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Lecture 15

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University of Toronto St. George
Jennifer Harris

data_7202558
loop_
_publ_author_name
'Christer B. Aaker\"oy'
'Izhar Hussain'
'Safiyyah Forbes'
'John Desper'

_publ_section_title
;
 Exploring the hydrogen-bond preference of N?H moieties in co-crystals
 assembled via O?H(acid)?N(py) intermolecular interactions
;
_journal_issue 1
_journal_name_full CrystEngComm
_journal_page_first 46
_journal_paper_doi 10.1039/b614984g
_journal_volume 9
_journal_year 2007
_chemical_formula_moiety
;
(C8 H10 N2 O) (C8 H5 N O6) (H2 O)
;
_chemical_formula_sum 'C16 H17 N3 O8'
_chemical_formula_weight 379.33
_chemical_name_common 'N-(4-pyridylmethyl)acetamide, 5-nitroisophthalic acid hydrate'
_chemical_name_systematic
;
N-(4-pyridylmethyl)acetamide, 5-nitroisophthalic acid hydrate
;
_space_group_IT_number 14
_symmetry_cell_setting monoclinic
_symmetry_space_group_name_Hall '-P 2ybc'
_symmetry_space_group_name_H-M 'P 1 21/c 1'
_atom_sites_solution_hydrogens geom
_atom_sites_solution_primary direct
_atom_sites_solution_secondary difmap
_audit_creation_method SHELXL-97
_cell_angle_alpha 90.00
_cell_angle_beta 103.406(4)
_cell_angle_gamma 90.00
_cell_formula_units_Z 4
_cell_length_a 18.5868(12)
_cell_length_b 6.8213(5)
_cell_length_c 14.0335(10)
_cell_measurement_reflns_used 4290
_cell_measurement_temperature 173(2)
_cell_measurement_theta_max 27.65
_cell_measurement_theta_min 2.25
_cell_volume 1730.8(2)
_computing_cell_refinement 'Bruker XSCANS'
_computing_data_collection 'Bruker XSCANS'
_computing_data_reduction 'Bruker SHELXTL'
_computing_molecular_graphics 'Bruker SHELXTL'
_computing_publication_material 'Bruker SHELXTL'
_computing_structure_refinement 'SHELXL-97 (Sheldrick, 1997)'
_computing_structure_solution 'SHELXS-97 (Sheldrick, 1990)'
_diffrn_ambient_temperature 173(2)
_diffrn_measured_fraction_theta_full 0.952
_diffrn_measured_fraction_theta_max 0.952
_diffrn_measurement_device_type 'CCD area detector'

Lecture 3: Transcriptional Regulation 1 - In the last lecture, we took a look at 2 chimps & we talked about the role that the transcriptome plays in giving rise to the differences b/w those 2 chimps. - Considered a problem with regards to the generation of that transcriptome, the diversity of RNA transcripts that one finds in an organism that defines the organism itself, different tissue types, different cell types or different cells in different points in time or under different conditions. - Problem that we had to deal with is this: the challenge that the genome has to deal with – not such a big challenge with procaryotes but big challenge with eucaryotes. - Last lecture: considered a model that would allow one to accommodate all of those factors so that one could have a tightly compressed genome within the nucleus but access it at appropriate points in time or in appropriate cells to give rise to differences in the transcriptome. - In circumstances where one does not need to access the info contained in the genome, it’s tightly condensed within the chromosome – heterochromatin. But then when genes need to be accessed for the process of transcription, they’re de-condensed, made into euchromatin. Slide 1 - Take a look at the interplay again b/w genome organization & the regulation of transcription. - The idea is that we have to access the 4 letter code in the DNA and the idea that the chromatin has to be remodeled and exposed to allow for these RNA polymerase to give them access to the chromosomes. - Last lecture about transcription of RNA how they were made and now a little more about regulation. Slide 2 Slide 3 - How is this orchestrated? How is it controlled? How are specific regions of the genome regulated in such a way that only those genes are expressed? - Movie: organization of nucleosomes (octameric core comprising histone proteins & their interactions with DNA). Wavy bits are histone tails. DNA is going to interact with the histone proteins. Can see the tails whipping off the end & waving out – that’s the nucleosome with the histone tails wagging off around. Important point with regards to those histone tails: the 8 histones, pairs of 4 different histones, present in the nucleosome core (2A, 2B, 3 & 4) have tails that are accessible & can be post-translationally modified. - The chromatin is remodeled for the purposes of gene expression, how is this orchestrated? - Missing slide showing DNA that is going to be wrapped around histone proteins. The histones have tails whipping around and what you see is nucleosome with DNA wrapped around and then the nucleosomes are assembling into the 30 nm chromatin fibre. Slide 4 N terminal Covalent (post-translational modification) - There are 4 types of nucleosomes, the octamer all have tails. - The histone tails can be chemically modified and can create their own code. Slide 5 Amino acids - The AAs that are susceptible to this modification are Lys and Ser residues. Specific AAs in the histone tails are These specific AAs are substrates for post-translational modification where they substrates for post-translational have particular groups added to them by a covalent bond. modification - Can have acetyl groups added to the end of Lys. 1, 2 (di), 3 (tri) methyl groups on the Lys as well. The acetylation & the methylation are mutually exclusive events that occur at this Lys – that is, you have one or the other, or neither. - To the OH group of Ser, a phosphate can be added to give phosphoserine. - By these modifications & their specific location within the tail, you establish the code of sort, a way of flagging things to say ‘here, this is a region that you want to make a specific chromatin remodeling event’. - Histones that you remember, they are high in two amino acids which are serine and lysine. - The lysine can be methylated either mono di or tri or acetylated - The charge once acetylated becomes neutral and in terms of DNA histone interaction, it becomes weaker because - This is a somewhat new idea where before you just thought histones packed DNA Slide 6 - Histone modifications can occur in either H2A, H2B, H3 or H4 – can see that they may be comprised of either methylation, phosphorylation, acetylation or ubiquitylation (generally occurs at carboxyl terminal end). Methylation, phosphorylation & acetylation activities all occur at the amino terminal tail & we can see the different Lys & Ser groups are susceptible to that post- translational modification in the different histone proteins. These together comprise what is known as the ‘Histone Code’ – a way of tagging histones to indicate that specific sort of chromatin remodeling event should occur there (like a flag – ‘make heterochromatin or euchromatin here’) – this is an important concept in eucaryotic cells as a transcriptional regulatory mechanism. - There are these specific types of modifications you see there are 4 types of histones - Looking at the N terminus of the amino acid for H2A then H2B and you look at all the modifications that occur on all these amino acids - You can get methylation, acetylation and phosphorylation or adding a molecule called ubiquitin - Just know that all these modifications occur but is there some meaning in regulation of transcription or structure? Slide 7 - Example with Histone 3 – can see # of modifications that can occur on the amino terminal tail. Note that dependent on the modification is taking place so for example, methylation at K-9 (Lys) – indicates that heterochromatin should be formed there (condensation of the chromatin) – as a consequence you get gene silencing. - By contrast acetylation at Lys-9 (K-9) & methylation at Lys-4 results in gene expression, similarity phosphorylation of Ser-10 & acetylation of Lys-14 gives rise to gene expression – formation of euchromatin (decondensed DNA that can be accessed by the transcriptional apparatus). Yet another example: methylation of Lys-27 silencing a particular set of genes – X chromosome inactivation. - Different modification will signal different types of things to happen, here are a few examples and these are the ones known to happen on histone 3 - Below that are specific modification for whom the meaning have been worked out - Its known that on lysine 9, if it gets methylated its known that it makes the chromatin to become heterochromatin so that it silences or reduces transcription, heterochromatin formation and gene silencing - In other things like acetylation on the lysine and phosphorylation makes the DNA associated with those histones get transcribed whereas methylated K 27, are silencing hox genes - They determine your body segment that allow you to have arms coming out of your torso instead of arms coming out of your head if you play with them then you get flies with tails coming out of their head - Gene expression for the phosphorylated S 10 and adenylation of K 14 is just increased gene expression Slide 8 - What is it that is reading the histone code? – protein modules that detect specific modifications on the nucleosome – this is a so-called histone code reading complex – it detects the covalent modifications that have occurred at the amino terminal tail & as a consequence, recruit particular protein complexes, catalytic activities & additional binding sites that are going to end up modifying the chromatin structure – things like the chromatin remodeling complex, ATP utilizing catalytic activities that converts one kind of chromatin to another. - Got proteins that are able to read the code, recruit other proteins & together they function like a machine to either scrunch proteins up here or de-compress so the gene expression can occur. So depending on the proteins that are binding to the DNA, these are non-histone proteins, you get the conversion of one chromatin type to another. - That’s great you’ve got these modifications but how does this information get used and also how do you get these modifications in the first place you have two parts of the problem - One part is who writes that code and who reads that code - Notice how important it is that the tails are sticking out of the nucleosome and there are specific proteins that bind to the histone tails and you see them all assembled on a scaffold protein and they recognize a very specific grouping of histone modifications - Those come in and they are what reads the code and what they do is attract other factors, maybe the general transcription factors that allow for transcription to happen or chromatin remodeling factors allowing for less interaction with histone - They lead to gene silencing or transcription or other biological function - The histone code has important information that helps to regulate gene expression Slide 9 - In this specific example, can see the spread of the histone code down the length of the DNA so that now, the length of the DNA scrunches up to become heterochromatin or become spread out to become euchromatin. So what happens is a specific protein binds, it in turn recruits a histone modifying enzyme (so-called “writer enzyme”) – these function then to recruit reader proteins that then read the code and then recruit other writer proteins and so on and so forth so that these reader-writer complexes read the code and hit the next nucleosome & transmit the next code to it – have spreading of one chromatin type vs. another down the length of the chromosome structure (chromatin). - What often will happen is that there is a special gene regulatory protein that will recognize a very specific sequence in the DNA - The protein will bind to that sequence and what that will do is set up a whole cascade of events and that is how we get the histone modifications - We have regulatory protein attracting enzymes that will write information to the histones - As well there will be a code reader protein that will bind to the code that is written and that may be linked to another enzyme that will write the code there - What you have initially is that the reader gets recognized by regulatory proteins and histone modifying enzyme brought in, then a code reader protein comes in that modifies the next histone - You get spreading of the code so that the histones around that area will have the same information - You see the reader writer complex so you get regions where you get these information altering the transcription silencing or promoting transcription Slide 10 - A protein has been recruited or has found a stretch of DNA – it in turn recruits a writer protein that then modifies the histone that then you have a read-writer complex & as you can see, as we go along with the chromatin remodeling complex, we’re scrunching up the DNA – it started out nice and spread out euchromatin then on the basis of these histone modifications, reading, subsequent writing step then at the next nucleotide the signal gets passed along so eventually the whole region is made into heterochromatin. - You can spread heterochromatin just as you saw with the fruit fly eye, the white gene was sometimes expressed or not and what happens in those cells, the heterochromatin has spread to those genes shutting them down while in other instances they are still being transcribed - The reader writer complex and chromatin remodeling complex brought in and with nucleosomes over to cause chromatin to be very highly condensed - Conceivable this can keep going over and over and shut down the entire genome and what regulates that? Slide 11 DNA Barrier - Of course we don’t want this to proceed all the time – don’t want all of the chromatin to be made into heterochromatin b/c we need to gain access to some regions of it. Recall in the last lecture, looked at the white locus from Drosophilus – the white locus was necessary to make red eye colour in Drosophilus & recall there was a heterochromatin region right next to the white locus (the white locus being the white gene that codes the white protein that makes red pigment) – in b/w that heterochromatin region & the gene was a barrier that stopped under normal circumstances the spread of heterochromatin into the gene so the gene could be expressed. If there was a mutation such that the barrier was now no longer blocking the spread of the heterochromatin, the gene was made into heterochromatin & expressed, you got a white eye. - The barrier functions to stop the reading of the histone code & make sure that there isn’t spread of heterochromatin into regions that you want to retain as euchromatin. - Here is an example of barrier DNA & an associated barrier protein that recognizes that barrier DNA, stopping the spread of heterochromatin there on the left by virtue of its association with the nuclear pore. Recall all of this is taking place in the nucleus of the eucaryotic cell – the nucleus has pores that allows transmission of info from the inside to the outside – that is transit of RNA from the nucleus out into the cytoplasm & conversely, transit of proteins from the cytoplasm into the nucleus but association of particular proteins with that nuclear pore where the transit (of RNA from nucleus out into cytoplasm & proteins from cytoplasm into nucleus) occurs function to stop the spreading of the heterochromatin into the euchromatin region. - Other proteins simply recognize a specific sequence & function themselves as a barrier for this spread of the heterochromatin into euchromatin area – they function rather passively & here we’ve got a protein that is functioning actively. - There are actually DNA sequences called barrier DNA that prevent the spreading from going too far - There are different mechanisms postulated on how that barrier DNA words - One example is that a barrier protein binds to the DNA sequence called the barrier DNA sequence lie the nuclear pore complex (that allows stuff to go in and out of the nucleus) but it would now act as a physical hindrance of the spread - Or a large protein may just protect subsequence DNA - OR it may acetylate the protein and prevent methylation on lysine 9 Slide 12 Sequence specific DNA binding proteins - Who/what writes the histone code? – sequence specific transcription factors that play an absolute crucial role in this chromatin remodeling – sometimes these are referred to as gene specific regulatory proteins. The proteins bind to specific sequences & then recruit the chromatin remodeling machinery. - What are sequence motifs? A motif, when talking about a DNA motif, is a series of nucleotides, the combination of A, T, C & G (whatever order they are in). This is what specific sequence transcription factors bind to. - Many people in the outside world call them transcription factors, they are different from the general transcription factors that bring RNA polymerase in -